Today's modern manufacturing IoT environment requires organizations to effectively manage expectations and risks as they relate to cybersecurity. Organizationa need to consider how they fully utilize technologies such as data science while protecting the data that is being analyzed. This paper examined some risks associated with organizational use of AI. Understanding cyber defense and cyber offensive viewpoints may yet provide some insight into how organizations should conduct tests to review the threat landscape.[18]

Three areas of risks that need to be managed for implementation of AI into Industry 4.0 were reviewed in this work. Reviewing data from BEA proves the significance of manufacturing in the U.S. and highlights the potential impact of cybersecurity vulnerabilities that are not managed appropriately. In conclusion, as AI becomes increasingly prominent in critical industries such as manufacturing, it is essential to ensure that proper security controls are in place to thwart any possible threat, whether internal or external.[19]


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  2. 2.0 2.1 "Cybersecurity Supply/Demand Heat Map". CyberSeek. Retrieved 15 March 2020. 
  3. 3.0 3.1 3.2 Pinzone, M.; Fantini, P.; Perini, S. (2017). "Jobs and Skills in Industry 4.0: An Exploratory Research". APMS 2017: Advances in Production Management Systems. The Path to Intelligent, Collaborative and Sustainable Manufacturing: 282–88. doi:10.1007/978-3-319-66923-6_33. 
  4. Murtaza, S.S.; Khreich, W.; Hamou-Lhadj, A. et al. (2017). "Mining trends and patterns of software vulnerabilities". Journal of Systems and Software 117: 218–28. doi:10.1016/j.jss.2016.02.048. 
  5. Ambrose, J. (23 April 2018). "Half of UK manufacturers fall victim to cyber attacks". The Telegraph. Retrieved 04 June 2020. 
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  7. Felten, E. (3 May 2016). "Preparing for the Future of Artificial Intelligence". The White House Blog. The Obama White House. Retrieved 07 June 2020.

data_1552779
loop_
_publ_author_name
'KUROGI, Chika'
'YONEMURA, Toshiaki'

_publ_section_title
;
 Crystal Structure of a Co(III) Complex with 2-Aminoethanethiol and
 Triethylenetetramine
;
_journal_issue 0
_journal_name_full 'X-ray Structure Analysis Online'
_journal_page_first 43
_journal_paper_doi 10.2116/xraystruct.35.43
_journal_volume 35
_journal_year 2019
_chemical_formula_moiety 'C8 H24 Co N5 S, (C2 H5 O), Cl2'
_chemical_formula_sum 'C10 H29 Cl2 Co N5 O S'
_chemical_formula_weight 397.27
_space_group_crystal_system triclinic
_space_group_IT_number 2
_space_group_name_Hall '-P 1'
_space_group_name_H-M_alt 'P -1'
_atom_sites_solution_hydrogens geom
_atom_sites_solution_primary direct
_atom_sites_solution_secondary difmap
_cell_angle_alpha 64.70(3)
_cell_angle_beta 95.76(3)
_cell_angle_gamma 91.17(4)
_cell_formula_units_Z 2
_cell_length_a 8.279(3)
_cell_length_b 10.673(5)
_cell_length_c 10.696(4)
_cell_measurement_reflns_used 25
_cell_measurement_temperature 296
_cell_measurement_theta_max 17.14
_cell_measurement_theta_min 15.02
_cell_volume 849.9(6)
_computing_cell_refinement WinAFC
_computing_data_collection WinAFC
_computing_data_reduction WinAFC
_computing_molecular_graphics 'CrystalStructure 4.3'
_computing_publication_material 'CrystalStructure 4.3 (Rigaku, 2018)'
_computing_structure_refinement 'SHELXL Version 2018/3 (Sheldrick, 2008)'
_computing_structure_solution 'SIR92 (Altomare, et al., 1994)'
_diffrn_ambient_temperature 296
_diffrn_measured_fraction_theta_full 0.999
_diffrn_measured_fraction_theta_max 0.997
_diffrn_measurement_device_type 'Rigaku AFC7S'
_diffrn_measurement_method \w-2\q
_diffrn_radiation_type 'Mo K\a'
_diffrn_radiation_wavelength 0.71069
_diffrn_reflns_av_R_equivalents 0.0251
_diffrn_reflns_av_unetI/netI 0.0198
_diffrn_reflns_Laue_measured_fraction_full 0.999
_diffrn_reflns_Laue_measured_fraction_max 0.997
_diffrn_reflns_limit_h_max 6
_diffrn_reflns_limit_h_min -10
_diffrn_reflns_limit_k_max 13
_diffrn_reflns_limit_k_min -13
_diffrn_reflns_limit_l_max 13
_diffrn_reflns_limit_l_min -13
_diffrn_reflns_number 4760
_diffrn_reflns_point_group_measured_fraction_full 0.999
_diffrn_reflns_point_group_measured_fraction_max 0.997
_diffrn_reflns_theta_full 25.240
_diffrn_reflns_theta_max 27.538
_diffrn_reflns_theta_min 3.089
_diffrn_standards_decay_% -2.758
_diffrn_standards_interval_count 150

8. Lee, J.; Davari, H.; Singh, J. et al. (2018). "Industrial Artificial Intelligence for industry 4.0-based manufacturing systems". Manufacturing Letters 18: 20–23. doi:10.1016/j.mfglet.2018.09.002. 
  9. Dawson, M. (2018). "Cyber Security in Industry 4.0: The Pitfalls of Having Hyperconnected Systems". Journal of Strategic Management Studies 10 (1): 19–28. doi:10.24760/iasme.10.1_19. 
  10. IEEE (4 June 2020). "How COVID-19 is Affecting Industry 4.0 and the Future of Innovation". IEEE Transmitter. Retrieved 08 June 2020. 
  11. World Health Organization (23 April 2020). "WHO reports fivefold increase in cyber attacks, urges vigilance". World Health Organization. Retrieved 07 June 2020. 
  12. Muncaster, P. (1 April 2020). "Cyber-Attacks Up 37% Over Past Month as #COVID19 Bites". InfoSecurity Magazine. Retrieved 05 June 2021. 
  13. Minsky, M.L. (1982). "Why People Think Computers Can't". AI Magazine 3 (4): 3. doi:10.1609/aimag.v3i4.376. 
  14. Umble, E.J.; Haft, R.R.; Umble, M.M. (2003). "Enterprise resource planning: Implementation procedures and critical success factors". European Journal of Operational Research 146 (2): 241–57. doi:10.1016/S0377-2217(02)00547-7. 
  15. Executive Office of the President (2019). "Maintaining American Leadership in Artificial Intelligence". Federal Register: 3967–72. 
  16. 16.0 16.1 Polyakova, A. (15 November 2018). "Weapons of the weak: Russia and AI-driven asymmetric warfare". Brookings Institution. Retrieved 07 June 2020. 
  17. 17.0 17.1 "Interactive Access to Industry Economic Accounts Data: GDP by Industry". U.S. Bureau of Economic Analysis. 2020. Archived from the original on 18 June 2020. 
  18. Dawson, M. (2020). "National Cybersecurity Education: Bridging Defense to Offense". Land Forces Academy Review 25 (1): 68–75. doi:10.2478/raft-2020-0009. 
  19. "Artificial Intelligence and International Security: The Long View". Ethics & Internation Affairs 33 (2): 169–79. 2019. doi:10.1017/S0892679419000145. 


This presentation is faithful to the original, with only a few minor changes to presentation, grammar, and punctuation. In some cases important information was missing from the references, and that information was added. URLs for the two White House articles were broken from the original; active URLs for the same content were found and added for this version. The URL for the U.S. Bureau of Economic Analysis data was also dead in the original; an archived URL was found and used for this version. A few words were added, updated or shifted for improved grammar and readability, but this version is otherwise unchanged in compliance with the "NoDerivatives" portion of the original's license.